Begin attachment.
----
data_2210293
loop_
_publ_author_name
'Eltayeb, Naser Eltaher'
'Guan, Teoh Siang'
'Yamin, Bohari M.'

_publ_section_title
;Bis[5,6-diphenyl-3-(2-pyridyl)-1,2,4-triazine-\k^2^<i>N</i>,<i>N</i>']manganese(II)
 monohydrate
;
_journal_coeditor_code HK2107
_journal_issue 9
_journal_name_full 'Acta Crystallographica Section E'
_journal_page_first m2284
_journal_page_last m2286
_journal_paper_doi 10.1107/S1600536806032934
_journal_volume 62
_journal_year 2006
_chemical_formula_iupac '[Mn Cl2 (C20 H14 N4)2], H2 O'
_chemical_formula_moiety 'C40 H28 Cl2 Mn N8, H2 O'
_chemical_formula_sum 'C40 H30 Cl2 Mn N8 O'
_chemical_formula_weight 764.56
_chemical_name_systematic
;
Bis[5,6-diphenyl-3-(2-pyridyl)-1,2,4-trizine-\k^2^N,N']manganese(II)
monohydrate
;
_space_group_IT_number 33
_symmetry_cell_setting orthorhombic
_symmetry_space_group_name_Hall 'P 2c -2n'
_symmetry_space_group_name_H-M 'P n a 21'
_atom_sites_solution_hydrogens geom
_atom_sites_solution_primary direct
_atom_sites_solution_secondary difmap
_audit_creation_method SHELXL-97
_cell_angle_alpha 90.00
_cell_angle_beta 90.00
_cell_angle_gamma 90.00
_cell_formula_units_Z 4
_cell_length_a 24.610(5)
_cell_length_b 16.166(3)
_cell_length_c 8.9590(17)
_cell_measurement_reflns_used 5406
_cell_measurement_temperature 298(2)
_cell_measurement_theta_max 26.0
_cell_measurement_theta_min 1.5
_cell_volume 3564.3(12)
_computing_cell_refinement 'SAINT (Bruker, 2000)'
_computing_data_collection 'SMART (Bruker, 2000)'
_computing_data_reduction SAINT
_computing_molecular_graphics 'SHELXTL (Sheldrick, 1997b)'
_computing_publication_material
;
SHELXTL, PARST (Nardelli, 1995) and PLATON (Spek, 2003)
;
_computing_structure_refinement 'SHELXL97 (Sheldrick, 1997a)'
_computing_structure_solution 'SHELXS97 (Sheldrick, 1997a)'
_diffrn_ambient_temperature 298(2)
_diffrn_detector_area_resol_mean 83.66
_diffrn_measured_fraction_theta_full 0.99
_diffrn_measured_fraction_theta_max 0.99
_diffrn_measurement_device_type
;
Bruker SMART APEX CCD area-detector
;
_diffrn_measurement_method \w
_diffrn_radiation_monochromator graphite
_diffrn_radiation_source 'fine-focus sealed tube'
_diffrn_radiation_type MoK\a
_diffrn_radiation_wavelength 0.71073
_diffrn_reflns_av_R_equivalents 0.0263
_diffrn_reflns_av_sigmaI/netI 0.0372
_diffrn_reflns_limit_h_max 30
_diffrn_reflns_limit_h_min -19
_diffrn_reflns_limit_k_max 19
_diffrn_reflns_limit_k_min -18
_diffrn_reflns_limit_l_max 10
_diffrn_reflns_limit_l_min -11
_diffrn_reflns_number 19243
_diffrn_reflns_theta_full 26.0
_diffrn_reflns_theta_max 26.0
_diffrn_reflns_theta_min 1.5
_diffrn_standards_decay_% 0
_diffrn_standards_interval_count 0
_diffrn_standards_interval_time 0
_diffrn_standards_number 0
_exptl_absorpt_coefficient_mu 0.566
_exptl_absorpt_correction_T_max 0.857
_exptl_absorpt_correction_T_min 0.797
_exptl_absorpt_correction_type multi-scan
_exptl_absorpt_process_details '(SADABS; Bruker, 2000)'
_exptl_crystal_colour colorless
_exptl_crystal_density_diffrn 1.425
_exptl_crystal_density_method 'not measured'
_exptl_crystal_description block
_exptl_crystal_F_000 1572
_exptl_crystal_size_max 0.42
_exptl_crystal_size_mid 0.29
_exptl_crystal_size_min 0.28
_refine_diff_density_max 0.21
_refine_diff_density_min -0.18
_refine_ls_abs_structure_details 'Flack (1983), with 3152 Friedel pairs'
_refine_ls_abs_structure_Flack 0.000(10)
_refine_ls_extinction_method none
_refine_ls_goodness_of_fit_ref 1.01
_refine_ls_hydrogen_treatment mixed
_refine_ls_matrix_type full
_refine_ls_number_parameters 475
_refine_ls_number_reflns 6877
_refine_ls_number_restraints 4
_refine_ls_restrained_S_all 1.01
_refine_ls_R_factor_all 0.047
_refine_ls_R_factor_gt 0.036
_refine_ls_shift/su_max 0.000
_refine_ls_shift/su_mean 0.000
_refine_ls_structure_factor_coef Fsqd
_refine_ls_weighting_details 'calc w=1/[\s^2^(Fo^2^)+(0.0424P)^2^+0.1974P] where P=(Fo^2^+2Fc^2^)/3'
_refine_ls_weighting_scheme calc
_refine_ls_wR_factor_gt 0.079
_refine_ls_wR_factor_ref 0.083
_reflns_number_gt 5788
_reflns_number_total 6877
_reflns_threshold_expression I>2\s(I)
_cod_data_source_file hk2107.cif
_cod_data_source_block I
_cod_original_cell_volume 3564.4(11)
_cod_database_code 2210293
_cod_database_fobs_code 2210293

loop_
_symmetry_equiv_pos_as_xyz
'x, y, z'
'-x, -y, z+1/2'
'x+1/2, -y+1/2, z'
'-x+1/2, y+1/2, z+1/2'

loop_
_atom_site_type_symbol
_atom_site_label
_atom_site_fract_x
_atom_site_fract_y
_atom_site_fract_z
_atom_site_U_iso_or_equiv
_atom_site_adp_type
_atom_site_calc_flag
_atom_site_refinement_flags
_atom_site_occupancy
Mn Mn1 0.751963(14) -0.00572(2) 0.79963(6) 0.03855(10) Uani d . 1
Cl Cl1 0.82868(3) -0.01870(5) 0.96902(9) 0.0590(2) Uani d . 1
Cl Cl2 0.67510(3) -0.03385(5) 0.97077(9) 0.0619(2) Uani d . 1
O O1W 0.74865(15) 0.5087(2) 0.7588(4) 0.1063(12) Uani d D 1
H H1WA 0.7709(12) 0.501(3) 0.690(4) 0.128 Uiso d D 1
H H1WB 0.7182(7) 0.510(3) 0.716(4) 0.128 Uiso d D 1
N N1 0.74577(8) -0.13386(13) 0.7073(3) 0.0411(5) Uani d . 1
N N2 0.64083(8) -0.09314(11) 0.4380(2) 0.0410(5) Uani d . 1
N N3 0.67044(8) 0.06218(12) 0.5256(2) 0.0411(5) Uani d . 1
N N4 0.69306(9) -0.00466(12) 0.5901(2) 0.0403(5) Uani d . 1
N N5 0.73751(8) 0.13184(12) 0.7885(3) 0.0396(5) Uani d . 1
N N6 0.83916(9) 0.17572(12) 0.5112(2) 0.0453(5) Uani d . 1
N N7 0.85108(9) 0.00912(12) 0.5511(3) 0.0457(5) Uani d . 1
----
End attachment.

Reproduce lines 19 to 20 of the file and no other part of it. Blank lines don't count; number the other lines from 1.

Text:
_chemical_formula_iupac '[Mn Cl2 (C20 H14 N4)2], H2 O'
_chemical_formula_moiety 'C40 H28 Cl2 Mn N8, H2 O'